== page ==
Thus, the Catalan chamber has published what secretary general Xavier Muro was paid in April 2021: he received €18,190 euros per month, of which €7,166 were for seniority. That is, of the €254,671 per year, almost half (€100,325) were for seniority. This remuneration that almost doubles that of the Catalan president. The salary of the current secretary general of the chamber, Esther Andreu, appointed in June, could be around the same figure, since she also started working as a lawyer for Parliament over thirty years ago, but it cannot be specified because the chamber has only provided data from April, arguing that this is when they were requested. For the same reason, the salary of the senior counsel, which in April was vacant, has not been provided: it is €125,959 for the position plus the accumulated seniority of the person who takes on the post.
As a result of Parliament's data protection policy, it is also not possible to know the exact salary of the people who are on leave due to age and an approximate calculation has to be made. The Parliament has delivered the basic salaries and allowances received by civil servants under this regime, but has provided the triennia they receive by grouping all civil servants at the same level. To calculate the real salary of the two former secretaries general of the chamber, Folchi and Sol, the ARA has estimated that they could be receiving about €5,000 for seniority, in addition to €5,729 per month as former lawyers. Folchi started work for Parliament in 1981 as a lawyer –she was the first woman to do so–, but she spent some time in the Government and at private firms, while Pere Sol worked in Parliament since the nineties, according to several sources. To calculate seniority, we can use the fact that Muro, who still works for Parliament, receives €7,166 euros per month for seniority: his three-year periods correspond to having entered the Parliament as a lawyer in 1992 and having spent the previous years in other administrations.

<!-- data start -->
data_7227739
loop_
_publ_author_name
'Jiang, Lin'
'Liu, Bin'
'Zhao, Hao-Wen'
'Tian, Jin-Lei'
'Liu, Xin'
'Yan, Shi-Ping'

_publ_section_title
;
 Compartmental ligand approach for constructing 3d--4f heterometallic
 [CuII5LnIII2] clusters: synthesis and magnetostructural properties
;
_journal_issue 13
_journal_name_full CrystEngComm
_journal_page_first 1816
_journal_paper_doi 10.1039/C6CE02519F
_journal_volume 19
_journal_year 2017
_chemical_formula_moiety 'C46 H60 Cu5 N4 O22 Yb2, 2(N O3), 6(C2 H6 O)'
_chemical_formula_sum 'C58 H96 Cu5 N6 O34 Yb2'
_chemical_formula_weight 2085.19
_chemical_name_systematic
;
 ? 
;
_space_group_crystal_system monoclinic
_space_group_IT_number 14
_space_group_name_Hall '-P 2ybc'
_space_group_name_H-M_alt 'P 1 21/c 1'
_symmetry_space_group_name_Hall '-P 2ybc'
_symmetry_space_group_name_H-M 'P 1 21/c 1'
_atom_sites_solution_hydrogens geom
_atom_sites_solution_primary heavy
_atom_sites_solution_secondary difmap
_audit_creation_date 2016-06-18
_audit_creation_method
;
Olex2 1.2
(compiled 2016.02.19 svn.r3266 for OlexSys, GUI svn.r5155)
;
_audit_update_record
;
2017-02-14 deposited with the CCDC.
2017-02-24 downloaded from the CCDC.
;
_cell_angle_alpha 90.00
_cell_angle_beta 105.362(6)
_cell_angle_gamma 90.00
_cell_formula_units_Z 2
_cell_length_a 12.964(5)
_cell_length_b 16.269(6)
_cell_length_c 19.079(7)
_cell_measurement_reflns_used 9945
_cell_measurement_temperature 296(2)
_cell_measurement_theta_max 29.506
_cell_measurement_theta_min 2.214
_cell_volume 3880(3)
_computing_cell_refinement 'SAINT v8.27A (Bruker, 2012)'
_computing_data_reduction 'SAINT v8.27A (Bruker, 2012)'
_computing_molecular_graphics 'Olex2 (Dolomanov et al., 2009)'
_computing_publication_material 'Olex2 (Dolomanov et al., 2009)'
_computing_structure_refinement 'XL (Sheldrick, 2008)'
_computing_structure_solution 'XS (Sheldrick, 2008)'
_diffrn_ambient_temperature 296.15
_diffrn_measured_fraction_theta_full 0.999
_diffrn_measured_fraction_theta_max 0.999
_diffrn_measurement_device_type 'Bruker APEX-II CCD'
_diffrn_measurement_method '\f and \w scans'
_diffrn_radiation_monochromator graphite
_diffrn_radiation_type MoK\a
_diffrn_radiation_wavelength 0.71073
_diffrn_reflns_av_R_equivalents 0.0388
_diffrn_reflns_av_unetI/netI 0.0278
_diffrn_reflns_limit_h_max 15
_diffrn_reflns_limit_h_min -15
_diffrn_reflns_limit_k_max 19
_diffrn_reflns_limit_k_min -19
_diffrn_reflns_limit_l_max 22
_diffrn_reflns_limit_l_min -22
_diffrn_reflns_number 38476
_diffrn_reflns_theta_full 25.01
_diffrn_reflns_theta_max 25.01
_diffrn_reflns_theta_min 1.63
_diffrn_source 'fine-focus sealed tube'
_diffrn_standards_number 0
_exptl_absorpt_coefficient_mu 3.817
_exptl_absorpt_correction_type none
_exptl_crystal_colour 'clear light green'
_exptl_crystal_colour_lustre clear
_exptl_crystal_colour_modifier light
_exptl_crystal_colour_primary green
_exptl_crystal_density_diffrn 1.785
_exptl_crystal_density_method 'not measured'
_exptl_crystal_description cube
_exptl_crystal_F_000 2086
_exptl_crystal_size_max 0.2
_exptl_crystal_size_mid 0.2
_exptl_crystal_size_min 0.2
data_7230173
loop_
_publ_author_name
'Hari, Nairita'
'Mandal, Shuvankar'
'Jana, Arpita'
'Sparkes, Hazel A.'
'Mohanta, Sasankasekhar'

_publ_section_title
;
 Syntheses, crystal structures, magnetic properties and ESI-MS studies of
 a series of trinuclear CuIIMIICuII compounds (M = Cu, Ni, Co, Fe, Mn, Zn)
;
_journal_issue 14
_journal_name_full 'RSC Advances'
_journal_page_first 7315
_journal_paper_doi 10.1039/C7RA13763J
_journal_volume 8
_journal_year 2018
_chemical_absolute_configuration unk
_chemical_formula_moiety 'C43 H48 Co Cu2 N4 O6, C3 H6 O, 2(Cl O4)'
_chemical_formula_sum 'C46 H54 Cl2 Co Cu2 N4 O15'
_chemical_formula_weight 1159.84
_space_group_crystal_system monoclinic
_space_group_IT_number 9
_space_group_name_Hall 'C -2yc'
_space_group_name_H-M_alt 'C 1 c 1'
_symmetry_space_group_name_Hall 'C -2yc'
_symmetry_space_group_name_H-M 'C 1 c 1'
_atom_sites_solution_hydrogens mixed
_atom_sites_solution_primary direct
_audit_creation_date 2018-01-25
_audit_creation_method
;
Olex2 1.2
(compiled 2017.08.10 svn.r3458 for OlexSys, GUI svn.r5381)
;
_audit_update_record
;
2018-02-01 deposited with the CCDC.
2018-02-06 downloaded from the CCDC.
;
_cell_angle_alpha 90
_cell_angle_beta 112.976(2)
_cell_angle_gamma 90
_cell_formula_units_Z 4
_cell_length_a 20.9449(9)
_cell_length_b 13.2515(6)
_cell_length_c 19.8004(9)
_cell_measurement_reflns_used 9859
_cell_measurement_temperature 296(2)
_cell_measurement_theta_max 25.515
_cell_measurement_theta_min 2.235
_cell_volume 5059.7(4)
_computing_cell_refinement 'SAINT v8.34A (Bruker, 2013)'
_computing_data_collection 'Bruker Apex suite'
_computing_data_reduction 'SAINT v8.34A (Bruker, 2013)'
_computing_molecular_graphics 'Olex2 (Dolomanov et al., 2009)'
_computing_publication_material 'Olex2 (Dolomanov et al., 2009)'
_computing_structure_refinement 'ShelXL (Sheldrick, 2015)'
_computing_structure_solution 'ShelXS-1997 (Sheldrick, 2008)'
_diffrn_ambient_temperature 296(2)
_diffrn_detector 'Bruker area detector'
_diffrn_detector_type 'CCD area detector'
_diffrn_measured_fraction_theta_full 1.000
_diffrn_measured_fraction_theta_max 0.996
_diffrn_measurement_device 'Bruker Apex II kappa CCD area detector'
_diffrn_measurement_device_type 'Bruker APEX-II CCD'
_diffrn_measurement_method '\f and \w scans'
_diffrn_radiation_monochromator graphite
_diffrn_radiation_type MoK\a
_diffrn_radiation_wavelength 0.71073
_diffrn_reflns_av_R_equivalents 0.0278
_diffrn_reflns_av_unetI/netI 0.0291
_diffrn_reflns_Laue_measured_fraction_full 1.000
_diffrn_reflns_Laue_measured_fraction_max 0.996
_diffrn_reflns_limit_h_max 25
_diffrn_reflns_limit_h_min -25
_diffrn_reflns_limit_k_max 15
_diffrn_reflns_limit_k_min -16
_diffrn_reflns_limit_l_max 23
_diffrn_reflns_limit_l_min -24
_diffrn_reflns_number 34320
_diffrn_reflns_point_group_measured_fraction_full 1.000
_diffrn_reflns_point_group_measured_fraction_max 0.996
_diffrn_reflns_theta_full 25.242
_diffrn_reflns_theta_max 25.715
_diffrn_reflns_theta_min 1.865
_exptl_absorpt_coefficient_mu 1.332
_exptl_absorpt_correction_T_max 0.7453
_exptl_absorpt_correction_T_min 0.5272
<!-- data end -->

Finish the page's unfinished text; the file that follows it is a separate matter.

The origin of the age leave can be found in 2008, when Ernest Benach (ERC) presided over Parliament, accompanied by vice presidents Ramon Camp (CiU) and Higini Clotas (PSC). Parliamentary sources explain that at that time it was argued that it would serve to give incentives to an administration with few possibilities of job promotion and also to "rejuvenate" the staff, despite the fact that the positions on leave due to age cannot be formally occupied because they are still in "active services". The same sources also argue that the introduction of this figure has to be put in context: it was a pre-crisis period and there was not the same sensitivity when it came to spending public money.
However, this system has passed all the stress tests up to 2021, despite the economic difficulties of recent years and the fact that there have been Speakers from various political parties –Núria de Gispert (CiU), Carme Forcadell (Junts pel Sí) and Roger Torrent (ERC)–. Only in 2017, when Sol was secretary general, a part of the percentage paid for specific complements was minimally reduced. The current Parliamentary Bureau, chaired by Laura Borràs, after the ARA made the request in April , has introduced reforms that were approved in the last meeting of 2021. The age leave was modified to contribute to the "economic containment" of the chamber and so that "it does not hinder the management of human resources" –expenditure on civil servants was €12.9 million in 2021-. From January 1, 2022, age leave has become a kind of progressive reduction of working hours for a period of five years, linking salary to attendance. In any case, there is an extension that does not affect either the 21 people who are already in this system nor those who requested it last year. Workers who request it between 2022 and 2023 can also opt for full-time leave without going to work, but receiving less pay than they do now.